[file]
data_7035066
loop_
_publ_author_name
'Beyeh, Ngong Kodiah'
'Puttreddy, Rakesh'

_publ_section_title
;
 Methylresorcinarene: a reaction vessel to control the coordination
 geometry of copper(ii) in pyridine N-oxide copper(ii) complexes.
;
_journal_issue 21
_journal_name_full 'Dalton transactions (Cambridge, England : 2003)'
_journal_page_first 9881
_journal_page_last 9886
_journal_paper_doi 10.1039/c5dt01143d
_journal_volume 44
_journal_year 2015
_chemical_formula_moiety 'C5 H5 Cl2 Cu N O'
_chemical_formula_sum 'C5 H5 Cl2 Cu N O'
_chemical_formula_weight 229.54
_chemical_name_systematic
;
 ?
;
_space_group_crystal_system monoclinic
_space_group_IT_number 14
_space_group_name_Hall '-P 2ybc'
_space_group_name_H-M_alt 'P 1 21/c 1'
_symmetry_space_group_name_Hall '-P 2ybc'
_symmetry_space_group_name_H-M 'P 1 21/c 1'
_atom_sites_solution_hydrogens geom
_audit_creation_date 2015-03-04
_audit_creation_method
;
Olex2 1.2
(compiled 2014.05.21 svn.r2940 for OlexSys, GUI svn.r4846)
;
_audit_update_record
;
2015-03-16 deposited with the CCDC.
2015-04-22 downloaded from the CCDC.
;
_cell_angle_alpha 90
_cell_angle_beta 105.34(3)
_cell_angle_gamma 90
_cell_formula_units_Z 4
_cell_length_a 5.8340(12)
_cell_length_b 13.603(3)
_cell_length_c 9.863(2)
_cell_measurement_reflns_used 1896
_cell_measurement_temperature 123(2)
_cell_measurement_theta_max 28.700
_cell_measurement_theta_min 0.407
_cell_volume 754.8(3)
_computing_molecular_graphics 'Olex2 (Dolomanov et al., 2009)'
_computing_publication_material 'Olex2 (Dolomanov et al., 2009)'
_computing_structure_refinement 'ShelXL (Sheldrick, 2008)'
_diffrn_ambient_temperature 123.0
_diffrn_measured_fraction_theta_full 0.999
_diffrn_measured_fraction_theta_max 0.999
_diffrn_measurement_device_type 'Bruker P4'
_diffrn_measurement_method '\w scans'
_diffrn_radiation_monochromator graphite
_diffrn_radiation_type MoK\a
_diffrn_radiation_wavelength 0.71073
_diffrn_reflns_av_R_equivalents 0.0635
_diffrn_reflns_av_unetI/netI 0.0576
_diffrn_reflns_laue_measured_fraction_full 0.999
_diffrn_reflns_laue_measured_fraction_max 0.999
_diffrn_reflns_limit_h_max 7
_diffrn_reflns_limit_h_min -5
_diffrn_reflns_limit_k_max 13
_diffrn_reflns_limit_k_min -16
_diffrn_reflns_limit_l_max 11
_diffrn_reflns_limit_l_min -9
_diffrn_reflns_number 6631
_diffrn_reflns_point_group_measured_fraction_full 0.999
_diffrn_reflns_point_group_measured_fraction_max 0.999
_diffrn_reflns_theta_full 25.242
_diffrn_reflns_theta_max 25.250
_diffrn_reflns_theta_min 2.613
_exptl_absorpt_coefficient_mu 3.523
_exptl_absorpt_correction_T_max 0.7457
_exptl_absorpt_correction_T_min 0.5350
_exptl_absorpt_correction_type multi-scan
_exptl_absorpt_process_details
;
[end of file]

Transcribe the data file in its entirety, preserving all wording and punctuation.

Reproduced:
data_7035066
loop_
_publ_author_name
'Beyeh, Ngong Kodiah'
'Puttreddy, Rakesh'

_publ_section_title
;
 Methylresorcinarene: a reaction vessel to control the coordination
 geometry of copper(ii) in pyridine N-oxide copper(ii) complexes.
;
_journal_issue 21
_journal_name_full 'Dalton transactions (Cambridge, England : 2003)'
_journal_page_first 9881
_journal_page_last 9886
_journal_paper_doi 10.1039/c5dt01143d
_journal_volume 44
_journal_year 2015
_chemical_formula_moiety 'C5 H5 Cl2 Cu N O'
_chemical_formula_sum 'C5 H5 Cl2 Cu N O'
_chemical_formula_weight 229.54
_chemical_name_systematic
;
 ?
;
_space_group_crystal_system monoclinic
_space_group_IT_number 14
_space_group_name_Hall '-P 2ybc'
_space_group_name_H-M_alt 'P 1 21/c 1'
_symmetry_space_group_name_Hall '-P 2ybc'
_symmetry_space_group_name_H-M 'P 1 21/c 1'
_atom_sites_solution_hydrogens geom
_audit_creation_date 2015-03-04
_audit_creation_method
;
Olex2 1.2
(compiled 2014.05.21 svn.r2940 for OlexSys, GUI svn.r4846)
;
_audit_update_record
;
2015-03-16 deposited with the CCDC.
2015-04-22 downloaded from the CCDC.
;
_cell_angle_alpha 90
_cell_angle_beta 105.34(3)
_cell_angle_gamma 90
_cell_formula_units_Z 4
_cell_length_a 5.8340(12)
_cell_length_b 13.603(3)
_cell_length_c 9.863(2)
_cell_measurement_reflns_used 1896
_cell_measurement_temperature 123(2)
_cell_measurement_theta_max 28.700
_cell_measurement_theta_min 0.407
_cell_volume 754.8(3)
_computing_molecular_graphics 'Olex2 (Dolomanov et al., 2009)'
_computing_publication_material 'Olex2 (Dolomanov et al., 2009)'
_computing_structure_refinement 'ShelXL (Sheldrick, 2008)'
_diffrn_ambient_temperature 123.0
_diffrn_measured_fraction_theta_full 0.999
_diffrn_measured_fraction_theta_max 0.999
_diffrn_measurement_device_type 'Bruker P4'
_diffrn_measurement_method '\w scans'
_diffrn_radiation_monochromator graphite
_diffrn_radiation_type MoK\a
_diffrn_radiation_wavelength 0.71073
_diffrn_reflns_av_R_equivalents 0.0635
_diffrn_reflns_av_unetI/netI 0.0576
_diffrn_reflns_laue_measured_fraction_full 0.999
_diffrn_reflns_laue_measured_fraction_max 0.999
_diffrn_reflns_limit_h_max 7
_diffrn_reflns_limit_h_min -5
_diffrn_reflns_limit_k_max 13
_diffrn_reflns_limit_k_min -16
_diffrn_reflns_limit_l_max 11
_diffrn_reflns_limit_l_min -9
_diffrn_reflns_number 6631
_diffrn_reflns_point_group_measured_fraction_full 0.999
_diffrn_reflns_point_group_measured_fraction_max 0.999
_diffrn_reflns_theta_full 25.242
_diffrn_reflns_theta_max 25.250
_diffrn_reflns_theta_min 2.613
_exptl_absorpt_coefficient_mu 3.523
_exptl_absorpt_correction_T_max 0.7457
_exptl_absorpt_correction_T_min 0.5350
_exptl_absorpt_correction_type multi-scan
_exptl_absorpt_process_details
;